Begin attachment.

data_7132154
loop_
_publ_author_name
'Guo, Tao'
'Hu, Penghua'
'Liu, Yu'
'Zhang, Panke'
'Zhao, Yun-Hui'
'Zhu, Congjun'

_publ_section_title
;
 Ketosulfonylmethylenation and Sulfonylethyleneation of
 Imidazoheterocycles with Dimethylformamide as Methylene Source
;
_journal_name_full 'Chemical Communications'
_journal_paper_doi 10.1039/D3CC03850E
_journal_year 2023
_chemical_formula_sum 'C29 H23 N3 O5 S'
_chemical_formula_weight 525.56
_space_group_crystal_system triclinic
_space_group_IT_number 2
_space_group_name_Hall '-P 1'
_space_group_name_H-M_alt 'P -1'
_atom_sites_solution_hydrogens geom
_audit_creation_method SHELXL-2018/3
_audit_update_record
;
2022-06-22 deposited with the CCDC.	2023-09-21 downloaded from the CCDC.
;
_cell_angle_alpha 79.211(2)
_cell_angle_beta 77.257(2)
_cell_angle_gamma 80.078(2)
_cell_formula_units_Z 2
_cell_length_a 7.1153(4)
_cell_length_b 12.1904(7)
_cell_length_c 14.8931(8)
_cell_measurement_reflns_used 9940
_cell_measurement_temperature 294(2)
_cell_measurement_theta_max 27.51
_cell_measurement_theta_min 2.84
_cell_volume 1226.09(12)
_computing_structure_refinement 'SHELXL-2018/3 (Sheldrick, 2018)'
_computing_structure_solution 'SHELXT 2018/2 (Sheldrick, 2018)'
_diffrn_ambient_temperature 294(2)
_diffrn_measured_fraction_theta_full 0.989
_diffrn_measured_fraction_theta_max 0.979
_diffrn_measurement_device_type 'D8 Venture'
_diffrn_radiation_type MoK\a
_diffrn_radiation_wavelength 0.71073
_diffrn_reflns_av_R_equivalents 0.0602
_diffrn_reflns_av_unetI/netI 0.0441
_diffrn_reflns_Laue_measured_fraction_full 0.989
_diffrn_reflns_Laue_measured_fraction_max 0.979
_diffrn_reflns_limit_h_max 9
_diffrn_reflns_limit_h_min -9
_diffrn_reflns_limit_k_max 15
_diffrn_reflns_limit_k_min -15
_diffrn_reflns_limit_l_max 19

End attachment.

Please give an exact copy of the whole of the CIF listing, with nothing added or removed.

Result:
data_7132154
loop_
_publ_author_name
'Guo, Tao'
'Hu, Penghua'
'Liu, Yu'
'Zhang, Panke'
'Zhao, Yun-Hui'
'Zhu, Congjun'

_publ_section_title
;
 Ketosulfonylmethylenation and Sulfonylethyleneation of
 Imidazoheterocycles with Dimethylformamide as Methylene Source
;
_journal_name_full 'Chemical Communications'
_journal_paper_doi 10.1039/D3CC03850E
_journal_year 2023
_chemical_formula_sum 'C29 H23 N3 O5 S'
_chemical_formula_weight 525.56
_space_group_crystal_system triclinic
_space_group_IT_number 2
_space_group_name_Hall '-P 1'
_space_group_name_H-M_alt 'P -1'
_atom_sites_solution_hydrogens geom
_audit_creation_method SHELXL-2018/3
_audit_update_record
;
2022-06-22 deposited with the CCDC.	2023-09-21 downloaded from the CCDC.
;
_cell_angle_alpha 79.211(2)
_cell_angle_beta 77.257(2)
_cell_angle_gamma 80.078(2)
_cell_formula_units_Z 2
_cell_length_a 7.1153(4)
_cell_length_b 12.1904(7)
_cell_length_c 14.8931(8)
_cell_measurement_reflns_used 9940
_cell_measurement_temperature 294(2)
_cell_measurement_theta_max 27.51
_cell_measurement_theta_min 2.84
_cell_volume 1226.09(12)
_computing_structure_refinement 'SHELXL-2018/3 (Sheldrick, 2018)'
_computing_structure_solution 'SHELXT 2018/2 (Sheldrick, 2018)'
_diffrn_ambient_temperature 294(2)
_diffrn_measured_fraction_theta_full 0.989
_diffrn_measured_fraction_theta_max 0.979
_diffrn_measurement_device_type 'D8 Venture'
_diffrn_radiation_type MoK\a
_diffrn_radiation_wavelength 0.71073
_diffrn_reflns_av_R_equivalents 0.0602
_diffrn_reflns_av_unetI/netI 0.0441
_diffrn_reflns_Laue_measured_fraction_full 0.989
_diffrn_reflns_Laue_measured_fraction_max 0.979
_diffrn_reflns_limit_h_max 9
_diffrn_reflns_limit_h_min -9
_diffrn_reflns_limit_k_max 15
_diffrn_reflns_limit_k_min -15
_diffrn_reflns_limit_l_max 19